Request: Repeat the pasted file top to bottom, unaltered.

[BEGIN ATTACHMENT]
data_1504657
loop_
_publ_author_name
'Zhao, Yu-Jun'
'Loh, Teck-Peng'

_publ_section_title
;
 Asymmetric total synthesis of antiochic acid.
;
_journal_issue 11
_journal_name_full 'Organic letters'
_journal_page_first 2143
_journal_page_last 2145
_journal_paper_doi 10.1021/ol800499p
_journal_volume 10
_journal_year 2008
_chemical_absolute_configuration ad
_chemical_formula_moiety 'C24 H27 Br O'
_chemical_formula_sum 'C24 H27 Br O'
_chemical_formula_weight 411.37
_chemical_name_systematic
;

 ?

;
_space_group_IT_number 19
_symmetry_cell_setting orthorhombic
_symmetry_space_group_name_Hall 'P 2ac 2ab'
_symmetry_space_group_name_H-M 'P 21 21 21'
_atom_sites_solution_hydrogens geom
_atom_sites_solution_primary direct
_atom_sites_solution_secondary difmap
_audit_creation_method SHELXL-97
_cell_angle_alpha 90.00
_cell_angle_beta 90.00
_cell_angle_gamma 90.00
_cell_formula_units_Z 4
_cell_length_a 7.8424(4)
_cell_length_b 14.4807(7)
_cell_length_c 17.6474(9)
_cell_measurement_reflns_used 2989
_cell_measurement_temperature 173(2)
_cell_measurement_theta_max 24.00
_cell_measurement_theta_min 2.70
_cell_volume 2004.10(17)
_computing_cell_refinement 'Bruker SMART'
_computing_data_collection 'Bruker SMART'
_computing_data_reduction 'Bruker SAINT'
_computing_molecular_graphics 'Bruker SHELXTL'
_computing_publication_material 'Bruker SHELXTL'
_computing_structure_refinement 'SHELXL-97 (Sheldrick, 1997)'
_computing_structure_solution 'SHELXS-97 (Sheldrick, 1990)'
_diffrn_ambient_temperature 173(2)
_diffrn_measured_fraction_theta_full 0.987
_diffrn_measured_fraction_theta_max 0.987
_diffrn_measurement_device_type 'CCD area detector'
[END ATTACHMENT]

data_1504657
loop_
_publ_author_name
'Zhao, Yu-Jun'
'Loh, Teck-Peng'

_publ_section_title
;
 Asymmetric total synthesis of antiochic acid.
;
_journal_issue 11
_journal_name_full 'Organic letters'
_journal_page_first 2143
_journal_page_last 2145
_journal_paper_doi 10.1021/ol800499p
_journal_volume 10
_journal_year 2008
_chemical_absolute_configuration ad
_chemical_formula_moiety 'C24 H27 Br O'
_chemical_formula_sum 'C24 H27 Br O'
_chemical_formula_weight 411.37
_chemical_name_systematic
;

 ?

;
_space_group_IT_number 19
_symmetry_cell_setting orthorhombic
_symmetry_space_group_name_Hall 'P 2ac 2ab'
_symmetry_space_group_name_H-M 'P 21 21 21'
_atom_sites_solution_hydrogens geom
_atom_sites_solution_primary direct
_atom_sites_solution_secondary difmap
_audit_creation_method SHELXL-97
_cell_angle_alpha 90.00
_cell_angle_beta 90.00
_cell_angle_gamma 90.00
_cell_formula_units_Z 4
_cell_length_a 7.8424(4)
_cell_length_b 14.4807(7)
_cell_length_c 17.6474(9)
_cell_measurement_reflns_used 2989
_cell_measurement_temperature 173(2)
_cell_measurement_theta_max 24.00
_cell_measurement_theta_min 2.70
_cell_volume 2004.10(17)
_computing_cell_refinement 'Bruker SMART'
_computing_data_collection 'Bruker SMART'
_computing_data_reduction 'Bruker SAINT'
_computing_molecular_graphics 'Bruker SHELXTL'
_computing_publication_material 'Bruker SHELXTL'
_computing_structure_refinement 'SHELXL-97 (Sheldrick, 1997)'
_computing_structure_solution 'SHELXS-97 (Sheldrick, 1990)'
_diffrn_ambient_temperature 173(2)
_diffrn_measured_fraction_theta_full 0.987
_diffrn_measured_fraction_theta_max 0.987
_diffrn_measurement_device_type 'CCD area detector'